Environment

BULLS & BEARS: Investors overlooking risk, and that spells troubleRestricted Content

February 12, 2007
Ken Skarbeck
I closed my last column by suggesting that the markets seem to be paying little attention to risk across a broad range of asset classes. One measure of risk is stock market volatility, or the magnitude of ups and downs in stock prices. The Wall Street Journal recently reported the following statistics compiled by the market analysts at Ned Davis Research: It has been almost 1,000 trading days since the Dow Jones industrial average has seen a 10-percent decline from...
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Technology-friendly legislation quietly advances: Bills could spur patent commercialization and moreRestricted Content

February 12, 2007
Peter Schnitzler
A handful of bills pending in the General Assembly could have a major impact on Indiana's high-tech sector. Legislation under consideration could stimulate increased commercialization of patented Indiana technology, channel more money toward development of alternative fuels, require regular review of Indiana's certified technology parks, and more. Tech leaders are optimistic about the chances their agenda will be approved. "It's the reason we married up with CICP," said Ron Brumbarger, chairman of TechPoint, a trade association for Indiana high-tech companies....
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Expanded recycling catches on in manufacturing sectorRestricted Content

February 12, 2007
Tammy Lieber
In manufacturing and industrial-heavy central Indiana, companies are beginning to realize that "going green" can translate into another kind of green--money. Reaching beyond the standard glass, paper and metal, markets are developing for a variety of materials, from tiny bits of processed rubber to leftover cornstarch.
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STATEHOUSE DISPATCH: This finally may be the year for property tax reformRestricted Content

February 12, 2007
Ed Feigenbaum
Brace yourself for lots of action in the next two weeks, as the deadlines approach for bills originating in the House to be passed to the Senate, and vice versa. While this is a long session of the General Assembly and one might assume this would lead to more deliberative contemplation, the extra days do not seem to make much difference as deadlines approach. Some of the larger issues that require more massaging and compromise tend not to be drafted...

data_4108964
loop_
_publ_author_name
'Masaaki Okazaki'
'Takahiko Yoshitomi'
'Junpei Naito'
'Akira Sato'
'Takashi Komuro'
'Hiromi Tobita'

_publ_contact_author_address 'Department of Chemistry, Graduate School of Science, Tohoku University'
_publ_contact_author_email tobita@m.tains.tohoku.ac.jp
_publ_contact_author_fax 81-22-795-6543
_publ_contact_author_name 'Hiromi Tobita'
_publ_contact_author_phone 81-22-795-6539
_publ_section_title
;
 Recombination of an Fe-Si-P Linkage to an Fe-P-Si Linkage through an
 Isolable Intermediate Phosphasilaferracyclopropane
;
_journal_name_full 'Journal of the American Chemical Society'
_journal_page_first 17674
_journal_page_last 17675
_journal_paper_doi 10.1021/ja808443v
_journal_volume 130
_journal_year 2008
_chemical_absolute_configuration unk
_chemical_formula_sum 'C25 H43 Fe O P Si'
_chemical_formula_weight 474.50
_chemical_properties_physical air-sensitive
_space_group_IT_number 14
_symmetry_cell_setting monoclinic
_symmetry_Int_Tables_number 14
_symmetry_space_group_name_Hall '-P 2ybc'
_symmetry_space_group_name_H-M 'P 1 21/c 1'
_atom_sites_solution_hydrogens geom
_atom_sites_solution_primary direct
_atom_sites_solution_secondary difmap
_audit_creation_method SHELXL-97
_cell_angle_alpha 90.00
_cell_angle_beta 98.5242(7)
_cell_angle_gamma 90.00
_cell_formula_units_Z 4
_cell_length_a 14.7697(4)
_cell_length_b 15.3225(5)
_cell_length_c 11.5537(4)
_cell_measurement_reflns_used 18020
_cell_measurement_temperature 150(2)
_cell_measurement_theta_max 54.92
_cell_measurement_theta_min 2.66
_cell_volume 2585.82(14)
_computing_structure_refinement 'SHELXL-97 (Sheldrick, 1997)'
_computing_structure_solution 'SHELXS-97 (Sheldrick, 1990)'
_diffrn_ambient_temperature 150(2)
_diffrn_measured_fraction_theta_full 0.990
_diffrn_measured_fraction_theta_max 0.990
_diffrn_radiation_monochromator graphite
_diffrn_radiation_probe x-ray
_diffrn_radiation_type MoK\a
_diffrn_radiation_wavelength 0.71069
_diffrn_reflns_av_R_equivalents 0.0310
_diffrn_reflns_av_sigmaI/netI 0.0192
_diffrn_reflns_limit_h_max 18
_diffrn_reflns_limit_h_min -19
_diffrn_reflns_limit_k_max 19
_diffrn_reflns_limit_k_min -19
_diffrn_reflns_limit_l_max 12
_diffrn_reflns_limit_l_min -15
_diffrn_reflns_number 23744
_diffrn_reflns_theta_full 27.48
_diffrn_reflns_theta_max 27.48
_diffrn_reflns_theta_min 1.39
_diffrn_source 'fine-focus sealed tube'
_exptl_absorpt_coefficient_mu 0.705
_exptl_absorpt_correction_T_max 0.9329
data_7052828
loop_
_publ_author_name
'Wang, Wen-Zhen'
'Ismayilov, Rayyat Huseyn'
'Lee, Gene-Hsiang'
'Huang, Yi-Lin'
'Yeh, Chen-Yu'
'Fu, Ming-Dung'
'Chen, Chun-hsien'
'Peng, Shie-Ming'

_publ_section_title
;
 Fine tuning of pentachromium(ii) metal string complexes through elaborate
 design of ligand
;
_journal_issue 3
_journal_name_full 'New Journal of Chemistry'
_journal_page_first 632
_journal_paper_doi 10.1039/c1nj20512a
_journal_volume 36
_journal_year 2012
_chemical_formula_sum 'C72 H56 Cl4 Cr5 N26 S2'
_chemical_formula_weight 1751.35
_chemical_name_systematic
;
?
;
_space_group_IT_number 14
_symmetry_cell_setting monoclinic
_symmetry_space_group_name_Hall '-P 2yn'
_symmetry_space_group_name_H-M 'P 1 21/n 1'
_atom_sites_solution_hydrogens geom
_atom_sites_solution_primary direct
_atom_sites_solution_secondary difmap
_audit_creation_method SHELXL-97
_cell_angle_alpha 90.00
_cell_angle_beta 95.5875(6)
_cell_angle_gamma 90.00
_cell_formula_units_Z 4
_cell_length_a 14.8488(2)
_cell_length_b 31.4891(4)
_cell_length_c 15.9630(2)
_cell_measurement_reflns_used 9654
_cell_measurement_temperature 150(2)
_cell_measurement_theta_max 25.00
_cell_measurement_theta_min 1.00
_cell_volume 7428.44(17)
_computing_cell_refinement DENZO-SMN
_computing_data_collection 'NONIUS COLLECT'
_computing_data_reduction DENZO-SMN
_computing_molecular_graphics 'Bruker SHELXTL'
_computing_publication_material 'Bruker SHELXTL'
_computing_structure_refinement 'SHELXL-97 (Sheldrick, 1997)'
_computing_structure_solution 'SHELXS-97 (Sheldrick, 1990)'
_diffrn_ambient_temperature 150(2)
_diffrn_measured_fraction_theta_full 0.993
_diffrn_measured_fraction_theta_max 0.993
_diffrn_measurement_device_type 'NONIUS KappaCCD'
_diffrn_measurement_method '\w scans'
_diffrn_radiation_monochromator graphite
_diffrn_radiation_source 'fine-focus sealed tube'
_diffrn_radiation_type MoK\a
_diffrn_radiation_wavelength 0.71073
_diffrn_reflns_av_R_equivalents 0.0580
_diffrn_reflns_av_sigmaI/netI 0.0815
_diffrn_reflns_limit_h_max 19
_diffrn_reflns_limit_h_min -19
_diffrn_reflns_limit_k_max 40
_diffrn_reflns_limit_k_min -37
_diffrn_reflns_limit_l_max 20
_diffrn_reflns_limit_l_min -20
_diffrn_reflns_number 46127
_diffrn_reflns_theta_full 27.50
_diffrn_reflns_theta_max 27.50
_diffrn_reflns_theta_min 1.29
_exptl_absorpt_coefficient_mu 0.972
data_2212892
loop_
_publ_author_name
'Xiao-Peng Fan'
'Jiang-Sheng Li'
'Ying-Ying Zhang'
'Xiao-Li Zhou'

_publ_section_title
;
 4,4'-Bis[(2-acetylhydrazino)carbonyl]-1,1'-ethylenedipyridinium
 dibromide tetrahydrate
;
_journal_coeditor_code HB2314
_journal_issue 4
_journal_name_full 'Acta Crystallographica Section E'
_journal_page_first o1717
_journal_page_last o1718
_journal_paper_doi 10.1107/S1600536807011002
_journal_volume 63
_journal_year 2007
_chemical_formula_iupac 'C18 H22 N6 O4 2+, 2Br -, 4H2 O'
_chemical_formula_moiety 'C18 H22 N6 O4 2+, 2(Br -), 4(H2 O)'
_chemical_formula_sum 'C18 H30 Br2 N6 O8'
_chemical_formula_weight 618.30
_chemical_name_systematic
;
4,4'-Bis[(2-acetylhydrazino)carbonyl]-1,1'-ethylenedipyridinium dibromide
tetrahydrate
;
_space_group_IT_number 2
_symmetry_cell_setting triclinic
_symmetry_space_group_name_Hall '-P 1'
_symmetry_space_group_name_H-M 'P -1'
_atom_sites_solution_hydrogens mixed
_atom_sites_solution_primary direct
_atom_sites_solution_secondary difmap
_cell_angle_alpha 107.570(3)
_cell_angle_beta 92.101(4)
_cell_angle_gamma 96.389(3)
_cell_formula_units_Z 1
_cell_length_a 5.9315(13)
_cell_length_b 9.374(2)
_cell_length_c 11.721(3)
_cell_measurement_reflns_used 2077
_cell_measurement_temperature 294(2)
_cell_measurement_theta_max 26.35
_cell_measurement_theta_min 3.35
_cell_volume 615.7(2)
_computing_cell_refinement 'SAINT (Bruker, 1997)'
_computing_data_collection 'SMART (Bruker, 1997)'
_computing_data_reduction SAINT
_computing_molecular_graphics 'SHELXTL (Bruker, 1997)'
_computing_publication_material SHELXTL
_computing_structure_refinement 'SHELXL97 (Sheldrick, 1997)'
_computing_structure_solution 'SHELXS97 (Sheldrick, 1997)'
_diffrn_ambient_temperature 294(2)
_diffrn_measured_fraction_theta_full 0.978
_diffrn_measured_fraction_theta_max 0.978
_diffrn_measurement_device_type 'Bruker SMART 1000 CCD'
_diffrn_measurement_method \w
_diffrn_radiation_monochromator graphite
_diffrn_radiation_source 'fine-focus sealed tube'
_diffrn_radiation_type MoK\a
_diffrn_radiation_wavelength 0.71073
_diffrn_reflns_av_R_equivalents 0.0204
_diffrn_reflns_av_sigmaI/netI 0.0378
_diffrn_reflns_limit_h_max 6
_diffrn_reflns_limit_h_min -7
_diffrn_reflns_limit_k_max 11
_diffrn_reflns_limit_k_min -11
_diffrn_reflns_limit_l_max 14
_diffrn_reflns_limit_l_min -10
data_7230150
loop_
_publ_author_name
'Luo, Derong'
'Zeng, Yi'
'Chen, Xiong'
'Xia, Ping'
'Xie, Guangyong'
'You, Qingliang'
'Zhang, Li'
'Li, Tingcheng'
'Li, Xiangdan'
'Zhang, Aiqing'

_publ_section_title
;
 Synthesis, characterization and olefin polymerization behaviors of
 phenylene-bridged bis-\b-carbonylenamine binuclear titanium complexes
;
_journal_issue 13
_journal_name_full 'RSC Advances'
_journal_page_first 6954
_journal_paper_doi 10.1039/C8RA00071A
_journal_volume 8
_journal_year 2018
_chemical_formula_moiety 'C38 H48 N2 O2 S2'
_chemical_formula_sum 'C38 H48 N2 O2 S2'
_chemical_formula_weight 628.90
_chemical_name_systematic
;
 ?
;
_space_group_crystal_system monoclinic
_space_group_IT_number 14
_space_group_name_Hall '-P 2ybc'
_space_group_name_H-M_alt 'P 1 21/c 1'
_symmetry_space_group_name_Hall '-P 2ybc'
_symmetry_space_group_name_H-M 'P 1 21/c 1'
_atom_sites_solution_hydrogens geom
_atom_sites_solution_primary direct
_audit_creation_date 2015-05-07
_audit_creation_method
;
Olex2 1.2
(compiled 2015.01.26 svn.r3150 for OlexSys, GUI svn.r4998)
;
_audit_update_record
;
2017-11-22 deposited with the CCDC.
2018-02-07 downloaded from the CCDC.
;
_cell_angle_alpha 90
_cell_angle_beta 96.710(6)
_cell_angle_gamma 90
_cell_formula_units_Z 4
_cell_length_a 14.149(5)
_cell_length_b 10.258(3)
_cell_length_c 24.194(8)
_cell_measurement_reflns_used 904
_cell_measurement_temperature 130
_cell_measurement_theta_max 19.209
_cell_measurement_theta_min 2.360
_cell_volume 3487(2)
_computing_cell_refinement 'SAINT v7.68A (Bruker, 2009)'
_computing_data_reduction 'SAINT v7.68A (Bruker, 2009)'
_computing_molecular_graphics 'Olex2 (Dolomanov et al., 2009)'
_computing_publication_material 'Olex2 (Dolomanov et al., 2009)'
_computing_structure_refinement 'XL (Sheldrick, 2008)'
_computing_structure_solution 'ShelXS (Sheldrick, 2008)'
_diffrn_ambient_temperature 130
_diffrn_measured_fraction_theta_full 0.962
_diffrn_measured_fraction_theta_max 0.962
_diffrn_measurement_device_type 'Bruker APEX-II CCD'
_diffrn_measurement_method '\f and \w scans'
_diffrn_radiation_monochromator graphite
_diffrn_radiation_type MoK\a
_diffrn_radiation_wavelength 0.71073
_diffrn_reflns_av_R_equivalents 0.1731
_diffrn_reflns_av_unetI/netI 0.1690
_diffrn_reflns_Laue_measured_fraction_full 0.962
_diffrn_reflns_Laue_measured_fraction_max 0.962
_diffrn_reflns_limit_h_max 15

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BRIAN WILLIAMS Commentary: Good legislation to promote good healthRestricted Content

February 12, 2007
BRIAN WILLIAMS Commentary Good legislation to promote good health The newly elected and re-elected men and women of the Indiana General Assembly will debate and vote on many issues of importance during the 2007 session. One legislative proposal upon which members of the General Assembly and governor should quickly reach consensus is the proposal put forth in House Bill 1160, authored by Rep. Craig Fry, D-Mishawaka, and Senate Bill 114, authored by Sen. Beverly Gard, R-Greenfield, that would change the...
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Providers have new rules to take on Medicaid fraud: Many companies required to educate employeesRestricted Content

February 5, 2007
Scott Olson
A federal law that took effect Jan. 1 requires hospitals and others serving the Medicaid population to teach their employees how to detect fraud and report it to the government. Medicaid is the joint federal-state program that provides health insurance coverage to the needy and is prone to abuse. In an effort to reduce abuse, the legislation requires companies that do at least $5 million annually in Medicaid business to educate all employees and officers on how to spot fraud....
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ECONOMIC ANALYSIS: Those from corrupt cultures more likely to ignore lawsRestricted Content

February 5, 2007
Patrick Barkey
Do we obey laws because we fear punishment? Or is it simply a habit we acquired to which we don't otherwise give much thought? Either way, it is a good thing for our communities, our governments and our entire society that so many of us are, generally speaking, law-abiding. One can scarcely imagine the chaos that would be caused if 300 million people lied, stole and murdered our way through the day without giving it a moment's thought. It's good...
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Recyclers fear competition for fundingRestricted Content

February 5, 2007
Chris O'Malley
Indiana recyclers concerned that waste-burning firms could gain status as recyclers--and vie for state grants and loans they've relied on for years--now have a potential competitor on the radar.
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VIEWPOINT: Let's create a culture of hospital safetyRestricted Content

January 29, 2007
Vincent C.
As Hoosiers jump into this new year, it is important that all Indiana health care providers resolve to improve patient safety. Since health care providers hold the public trust, they have a responsibility to all patients to deliver optimal health care in a safe environment. Studies show that most medical errors result from "system" errors, not people errors, so our state must create a culture of safety that encourages our medical professionals to report errors and highlight processes and procedures...
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Giant Ford plant could join warehouse conversion trend: Observers say size, age may be obstaclesRestricted Content

January 29, 2007
Jennifer Whitson
City officials haven't given up hope on keeping 1,400 lucrative manufacturing jobs at an Indianapolis steering parts plant, but Ford Motor Co. has. The company this month said it will close the facility by the end of 2008. A closure will leave the 1.8-millionsquare-foot building empty, but real estate observers say it could be redeveloped as leaseable industrial space-as shuttered Chrysler, Maytag and Western Electric factories nearby have been. Some of the premier projects in the area are leasing well,...